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Discussion Starter #1
I was fiddling yet again with my seat position, trying to get that "just right" feeling. For awhile, I had moved the seat a hair closer in, and this felt pretty good, because I could lay on the gas a bit better. In this position, when I depressed the clutch, it would travel to the limit of it's travel. But then, today, I slid the seat back, and discovered that this shortened the clutch travel, and made for slightly faster shifts. But now the gas feels a bit too far away. I do feel more stretched out and comfortable though. another benefit is that since the clutch doesn't travel way down to the floor, I'm not getting that damn clutch shudder as much.

So what do people here prefer? What do you think is the optimal position? Or is this just to much OCD?
 

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for optimal control, the clutch should be fully depressed when your leg is almost straight and you should be able to rest your wrists on the top of the steering wheel without letting your back leave the seat :)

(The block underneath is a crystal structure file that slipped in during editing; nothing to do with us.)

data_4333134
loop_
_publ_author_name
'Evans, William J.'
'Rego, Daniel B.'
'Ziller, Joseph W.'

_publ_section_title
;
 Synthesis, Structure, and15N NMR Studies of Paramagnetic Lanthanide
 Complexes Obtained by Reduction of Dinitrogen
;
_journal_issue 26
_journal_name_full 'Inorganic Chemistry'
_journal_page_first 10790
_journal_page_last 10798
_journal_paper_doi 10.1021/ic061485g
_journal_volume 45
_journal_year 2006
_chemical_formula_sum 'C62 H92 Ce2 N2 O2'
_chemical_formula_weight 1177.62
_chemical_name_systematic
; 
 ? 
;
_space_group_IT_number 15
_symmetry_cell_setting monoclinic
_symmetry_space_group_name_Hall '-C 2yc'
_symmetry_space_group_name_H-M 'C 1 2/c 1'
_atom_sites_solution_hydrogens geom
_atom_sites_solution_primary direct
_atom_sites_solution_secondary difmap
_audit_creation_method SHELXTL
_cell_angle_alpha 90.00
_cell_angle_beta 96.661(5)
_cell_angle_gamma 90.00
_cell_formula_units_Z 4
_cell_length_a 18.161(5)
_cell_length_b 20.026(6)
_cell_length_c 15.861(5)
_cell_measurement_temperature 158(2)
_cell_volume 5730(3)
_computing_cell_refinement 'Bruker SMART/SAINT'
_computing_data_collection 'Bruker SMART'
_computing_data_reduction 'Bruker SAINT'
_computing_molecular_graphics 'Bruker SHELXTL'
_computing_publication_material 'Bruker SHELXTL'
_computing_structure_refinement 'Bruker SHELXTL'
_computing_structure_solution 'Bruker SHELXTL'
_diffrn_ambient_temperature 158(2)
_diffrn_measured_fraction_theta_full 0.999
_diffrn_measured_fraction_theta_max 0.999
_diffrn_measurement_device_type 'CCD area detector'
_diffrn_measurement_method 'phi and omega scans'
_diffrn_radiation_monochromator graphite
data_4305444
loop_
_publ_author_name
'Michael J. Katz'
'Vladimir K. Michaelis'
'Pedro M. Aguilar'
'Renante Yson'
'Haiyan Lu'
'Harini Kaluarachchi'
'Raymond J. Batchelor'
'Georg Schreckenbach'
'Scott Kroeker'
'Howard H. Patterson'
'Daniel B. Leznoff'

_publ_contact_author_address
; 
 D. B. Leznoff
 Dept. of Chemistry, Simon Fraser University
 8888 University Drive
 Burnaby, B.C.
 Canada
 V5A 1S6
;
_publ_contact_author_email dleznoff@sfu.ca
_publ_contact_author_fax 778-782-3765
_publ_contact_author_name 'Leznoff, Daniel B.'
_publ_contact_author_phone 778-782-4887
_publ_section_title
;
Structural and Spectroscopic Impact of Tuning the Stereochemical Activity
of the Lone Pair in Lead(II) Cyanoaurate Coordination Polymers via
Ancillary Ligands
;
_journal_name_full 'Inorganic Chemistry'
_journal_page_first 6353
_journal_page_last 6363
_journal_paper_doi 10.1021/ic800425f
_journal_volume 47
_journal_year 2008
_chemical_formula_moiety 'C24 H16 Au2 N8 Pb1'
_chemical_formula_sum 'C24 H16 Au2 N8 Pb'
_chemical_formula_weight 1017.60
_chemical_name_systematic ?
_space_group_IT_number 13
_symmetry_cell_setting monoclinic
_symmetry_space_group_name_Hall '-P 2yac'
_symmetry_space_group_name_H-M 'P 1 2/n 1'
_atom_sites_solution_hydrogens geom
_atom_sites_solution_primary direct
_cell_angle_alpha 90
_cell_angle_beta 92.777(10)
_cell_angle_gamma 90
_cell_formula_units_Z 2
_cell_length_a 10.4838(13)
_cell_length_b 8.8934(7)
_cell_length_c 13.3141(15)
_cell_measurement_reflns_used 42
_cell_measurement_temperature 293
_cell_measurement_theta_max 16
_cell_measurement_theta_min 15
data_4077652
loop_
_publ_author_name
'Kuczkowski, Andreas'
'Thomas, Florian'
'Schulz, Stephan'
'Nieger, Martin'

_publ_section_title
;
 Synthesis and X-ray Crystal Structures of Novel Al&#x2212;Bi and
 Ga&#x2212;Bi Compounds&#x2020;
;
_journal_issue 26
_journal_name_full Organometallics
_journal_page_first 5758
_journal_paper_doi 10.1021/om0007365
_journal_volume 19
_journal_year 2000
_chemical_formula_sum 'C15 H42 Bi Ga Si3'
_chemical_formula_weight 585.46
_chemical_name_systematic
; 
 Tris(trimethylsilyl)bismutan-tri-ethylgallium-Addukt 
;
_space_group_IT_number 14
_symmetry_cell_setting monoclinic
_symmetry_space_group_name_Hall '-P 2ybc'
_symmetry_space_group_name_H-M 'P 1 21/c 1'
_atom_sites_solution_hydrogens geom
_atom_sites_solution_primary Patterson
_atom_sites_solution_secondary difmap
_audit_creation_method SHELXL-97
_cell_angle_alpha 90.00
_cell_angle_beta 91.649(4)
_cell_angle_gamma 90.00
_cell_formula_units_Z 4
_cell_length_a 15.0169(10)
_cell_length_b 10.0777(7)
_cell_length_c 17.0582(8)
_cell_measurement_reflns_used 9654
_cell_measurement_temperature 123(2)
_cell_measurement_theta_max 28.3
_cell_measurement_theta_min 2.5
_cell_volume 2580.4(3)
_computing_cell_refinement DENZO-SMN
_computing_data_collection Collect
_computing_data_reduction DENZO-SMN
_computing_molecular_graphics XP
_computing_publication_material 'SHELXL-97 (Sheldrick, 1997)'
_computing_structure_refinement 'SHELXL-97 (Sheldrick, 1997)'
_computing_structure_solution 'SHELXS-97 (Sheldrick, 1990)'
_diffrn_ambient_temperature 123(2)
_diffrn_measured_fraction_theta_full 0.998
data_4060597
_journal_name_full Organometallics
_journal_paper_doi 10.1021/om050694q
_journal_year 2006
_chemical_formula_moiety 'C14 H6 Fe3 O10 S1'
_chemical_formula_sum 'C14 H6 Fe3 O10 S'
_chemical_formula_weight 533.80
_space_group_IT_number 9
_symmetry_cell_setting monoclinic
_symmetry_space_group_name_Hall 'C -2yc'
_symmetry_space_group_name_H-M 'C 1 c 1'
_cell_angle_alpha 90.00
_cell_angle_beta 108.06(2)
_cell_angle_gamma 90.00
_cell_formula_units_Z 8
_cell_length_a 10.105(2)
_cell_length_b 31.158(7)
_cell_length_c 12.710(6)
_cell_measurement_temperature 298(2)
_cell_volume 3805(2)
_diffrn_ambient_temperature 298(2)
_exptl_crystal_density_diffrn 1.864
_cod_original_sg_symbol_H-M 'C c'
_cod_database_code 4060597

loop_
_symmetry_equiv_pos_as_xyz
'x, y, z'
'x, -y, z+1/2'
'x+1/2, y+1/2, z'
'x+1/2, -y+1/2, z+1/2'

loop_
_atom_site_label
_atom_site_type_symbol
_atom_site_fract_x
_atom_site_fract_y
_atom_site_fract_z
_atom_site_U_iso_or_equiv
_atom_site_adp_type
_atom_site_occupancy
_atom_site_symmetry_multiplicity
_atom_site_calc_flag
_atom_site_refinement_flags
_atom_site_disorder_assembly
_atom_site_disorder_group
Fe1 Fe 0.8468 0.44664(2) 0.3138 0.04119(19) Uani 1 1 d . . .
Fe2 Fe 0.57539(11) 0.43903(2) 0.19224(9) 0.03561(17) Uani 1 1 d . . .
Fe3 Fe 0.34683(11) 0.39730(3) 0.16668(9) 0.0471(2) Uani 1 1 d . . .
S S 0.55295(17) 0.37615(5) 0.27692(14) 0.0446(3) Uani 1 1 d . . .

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I can relate to this. After over a year, I still tweak my seat position every now and then. I've got 2 settings stored in the seat memory. My problem is my right knee keeps bumping against the steering column. I'm short so I can't move the seat back much further or lower. However, since the clutch engages so high, I have been able to move back a little. I noticed this problem the day I picked up my car, when I banged my knee into the steering column on my first stop. Funny I didn't experience this when I took my test drives. :dunno:
 

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At the track they teach us that you should sit as upright as possible. With your arme straight out your wrists should rest on the top of the steering wheel.

Move your seat forward till you can put your feet around the pedals and they can sit flat on the floor.

Depending upon your body you may not be able to do all of these things without some compromise.
 

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All good advice. Also, your leg should be bent when on the brake not straight. This way you are using the large muscles in your leg. You want to be able to activate the antilock without difficulty. I move things around some too from time to time.
 

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At the track they teach us that you should sit as upright as possible. With your arme straight out your wrists should rest on the top of the steering wheel.
in-d,